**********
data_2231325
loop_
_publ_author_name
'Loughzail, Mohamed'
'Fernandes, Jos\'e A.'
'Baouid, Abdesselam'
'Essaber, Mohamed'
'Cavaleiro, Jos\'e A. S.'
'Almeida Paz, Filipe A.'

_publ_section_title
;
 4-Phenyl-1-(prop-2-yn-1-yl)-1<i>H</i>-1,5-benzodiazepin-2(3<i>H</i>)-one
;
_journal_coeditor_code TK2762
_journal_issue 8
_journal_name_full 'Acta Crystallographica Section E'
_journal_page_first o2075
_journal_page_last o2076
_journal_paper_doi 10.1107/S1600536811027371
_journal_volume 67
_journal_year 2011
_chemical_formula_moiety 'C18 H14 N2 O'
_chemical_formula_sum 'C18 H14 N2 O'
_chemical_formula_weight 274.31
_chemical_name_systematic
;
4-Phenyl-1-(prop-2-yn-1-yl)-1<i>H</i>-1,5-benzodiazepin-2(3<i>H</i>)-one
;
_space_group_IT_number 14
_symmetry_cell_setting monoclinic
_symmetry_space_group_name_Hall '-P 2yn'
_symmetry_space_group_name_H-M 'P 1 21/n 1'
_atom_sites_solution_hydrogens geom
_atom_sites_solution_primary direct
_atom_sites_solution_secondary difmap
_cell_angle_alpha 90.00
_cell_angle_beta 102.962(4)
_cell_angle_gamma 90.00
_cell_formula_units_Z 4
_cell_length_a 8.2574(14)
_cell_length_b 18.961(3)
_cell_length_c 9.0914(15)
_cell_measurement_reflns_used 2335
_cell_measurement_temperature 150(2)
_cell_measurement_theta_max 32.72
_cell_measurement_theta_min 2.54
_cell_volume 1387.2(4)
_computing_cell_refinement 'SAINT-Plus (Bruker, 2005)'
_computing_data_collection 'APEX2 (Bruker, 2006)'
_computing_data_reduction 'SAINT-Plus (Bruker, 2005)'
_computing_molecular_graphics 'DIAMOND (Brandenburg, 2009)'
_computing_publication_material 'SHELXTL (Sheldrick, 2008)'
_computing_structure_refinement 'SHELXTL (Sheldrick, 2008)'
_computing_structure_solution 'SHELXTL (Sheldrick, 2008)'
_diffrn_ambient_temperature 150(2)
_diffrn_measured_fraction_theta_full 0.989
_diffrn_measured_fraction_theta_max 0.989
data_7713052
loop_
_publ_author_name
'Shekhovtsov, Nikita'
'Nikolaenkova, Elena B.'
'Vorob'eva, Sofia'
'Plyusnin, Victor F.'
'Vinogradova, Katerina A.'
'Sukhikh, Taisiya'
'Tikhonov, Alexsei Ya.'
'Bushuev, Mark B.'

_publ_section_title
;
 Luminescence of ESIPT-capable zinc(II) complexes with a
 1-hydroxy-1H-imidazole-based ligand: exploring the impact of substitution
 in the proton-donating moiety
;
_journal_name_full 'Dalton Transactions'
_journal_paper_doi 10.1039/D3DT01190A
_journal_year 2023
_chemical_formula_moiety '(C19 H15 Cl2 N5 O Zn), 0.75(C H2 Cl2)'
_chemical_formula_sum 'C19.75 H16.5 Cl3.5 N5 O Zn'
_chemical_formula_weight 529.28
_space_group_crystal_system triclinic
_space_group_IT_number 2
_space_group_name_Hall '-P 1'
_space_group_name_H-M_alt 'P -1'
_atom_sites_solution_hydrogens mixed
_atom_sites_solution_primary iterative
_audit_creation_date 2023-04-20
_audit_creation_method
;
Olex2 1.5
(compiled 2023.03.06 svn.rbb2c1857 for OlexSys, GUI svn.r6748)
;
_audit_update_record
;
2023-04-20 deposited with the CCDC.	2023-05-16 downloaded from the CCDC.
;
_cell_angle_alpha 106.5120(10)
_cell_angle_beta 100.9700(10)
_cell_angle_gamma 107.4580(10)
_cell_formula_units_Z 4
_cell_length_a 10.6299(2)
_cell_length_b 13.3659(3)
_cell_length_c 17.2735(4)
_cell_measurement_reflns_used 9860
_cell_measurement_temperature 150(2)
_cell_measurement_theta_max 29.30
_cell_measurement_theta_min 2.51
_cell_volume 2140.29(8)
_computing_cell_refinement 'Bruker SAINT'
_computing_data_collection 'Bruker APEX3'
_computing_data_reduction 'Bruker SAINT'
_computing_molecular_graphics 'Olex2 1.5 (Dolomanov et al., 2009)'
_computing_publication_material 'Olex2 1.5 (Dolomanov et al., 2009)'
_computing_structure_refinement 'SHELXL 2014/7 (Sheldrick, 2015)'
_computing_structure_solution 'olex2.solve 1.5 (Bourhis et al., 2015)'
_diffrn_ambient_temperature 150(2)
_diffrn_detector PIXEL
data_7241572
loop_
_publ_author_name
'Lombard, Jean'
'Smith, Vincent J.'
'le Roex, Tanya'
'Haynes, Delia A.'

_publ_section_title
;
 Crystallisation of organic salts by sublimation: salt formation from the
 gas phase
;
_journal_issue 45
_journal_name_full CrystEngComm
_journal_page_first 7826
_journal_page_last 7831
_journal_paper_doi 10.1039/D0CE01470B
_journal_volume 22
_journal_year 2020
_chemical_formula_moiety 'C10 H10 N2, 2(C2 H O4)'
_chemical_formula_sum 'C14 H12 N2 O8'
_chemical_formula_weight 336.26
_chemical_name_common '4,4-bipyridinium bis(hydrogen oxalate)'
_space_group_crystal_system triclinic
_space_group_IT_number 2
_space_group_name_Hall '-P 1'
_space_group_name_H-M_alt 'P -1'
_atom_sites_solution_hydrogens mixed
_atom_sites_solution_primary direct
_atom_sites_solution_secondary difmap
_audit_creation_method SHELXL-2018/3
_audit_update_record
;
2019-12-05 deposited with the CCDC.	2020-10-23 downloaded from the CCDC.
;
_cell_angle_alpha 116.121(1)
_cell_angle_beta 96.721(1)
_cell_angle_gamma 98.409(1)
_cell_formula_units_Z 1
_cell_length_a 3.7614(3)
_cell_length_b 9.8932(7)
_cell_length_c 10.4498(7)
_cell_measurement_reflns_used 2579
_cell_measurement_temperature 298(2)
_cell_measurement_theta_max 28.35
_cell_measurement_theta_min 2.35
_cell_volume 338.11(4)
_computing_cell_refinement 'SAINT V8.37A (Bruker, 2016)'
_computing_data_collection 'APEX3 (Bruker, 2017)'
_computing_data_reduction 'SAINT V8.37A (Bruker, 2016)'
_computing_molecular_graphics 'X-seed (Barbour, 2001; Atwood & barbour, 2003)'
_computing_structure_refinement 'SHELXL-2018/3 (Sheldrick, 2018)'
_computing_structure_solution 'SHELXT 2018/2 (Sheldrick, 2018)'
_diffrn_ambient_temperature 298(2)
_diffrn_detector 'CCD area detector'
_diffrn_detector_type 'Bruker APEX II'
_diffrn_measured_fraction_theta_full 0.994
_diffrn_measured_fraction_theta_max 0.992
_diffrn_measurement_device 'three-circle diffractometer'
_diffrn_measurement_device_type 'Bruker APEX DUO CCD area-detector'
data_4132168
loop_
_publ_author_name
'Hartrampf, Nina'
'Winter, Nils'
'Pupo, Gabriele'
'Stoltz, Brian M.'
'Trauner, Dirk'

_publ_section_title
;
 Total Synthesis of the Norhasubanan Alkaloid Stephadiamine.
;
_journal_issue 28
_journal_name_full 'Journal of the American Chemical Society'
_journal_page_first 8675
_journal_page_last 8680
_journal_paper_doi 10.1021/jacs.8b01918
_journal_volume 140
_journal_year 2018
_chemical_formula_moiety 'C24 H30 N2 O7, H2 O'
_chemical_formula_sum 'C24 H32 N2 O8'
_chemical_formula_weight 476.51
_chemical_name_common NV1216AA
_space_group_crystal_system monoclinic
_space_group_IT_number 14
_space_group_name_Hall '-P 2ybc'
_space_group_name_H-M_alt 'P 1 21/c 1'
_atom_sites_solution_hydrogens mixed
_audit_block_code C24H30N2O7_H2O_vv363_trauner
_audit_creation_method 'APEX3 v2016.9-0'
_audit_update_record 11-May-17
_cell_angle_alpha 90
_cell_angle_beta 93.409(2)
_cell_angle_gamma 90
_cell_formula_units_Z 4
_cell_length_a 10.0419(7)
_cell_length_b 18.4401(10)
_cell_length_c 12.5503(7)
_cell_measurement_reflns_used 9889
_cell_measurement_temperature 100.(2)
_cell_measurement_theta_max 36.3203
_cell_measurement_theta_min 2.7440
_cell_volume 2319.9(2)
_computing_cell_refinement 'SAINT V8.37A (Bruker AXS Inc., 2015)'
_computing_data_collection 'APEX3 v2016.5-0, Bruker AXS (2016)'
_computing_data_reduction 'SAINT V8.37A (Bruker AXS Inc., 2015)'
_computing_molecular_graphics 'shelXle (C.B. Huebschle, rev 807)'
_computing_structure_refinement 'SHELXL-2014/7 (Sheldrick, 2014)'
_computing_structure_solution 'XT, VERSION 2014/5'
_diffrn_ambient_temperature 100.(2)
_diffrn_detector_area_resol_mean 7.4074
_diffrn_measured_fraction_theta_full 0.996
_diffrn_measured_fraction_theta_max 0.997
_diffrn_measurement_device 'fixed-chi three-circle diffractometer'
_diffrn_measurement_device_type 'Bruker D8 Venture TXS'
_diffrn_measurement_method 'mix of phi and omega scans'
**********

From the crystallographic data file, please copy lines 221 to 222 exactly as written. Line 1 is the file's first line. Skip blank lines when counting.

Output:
_computing_cell_refinement 'SAINT V8.37A (Bruker AXS Inc., 2015)'
_computing_data_collection 'APEX3 v2016.5-0, Bruker AXS (2016)'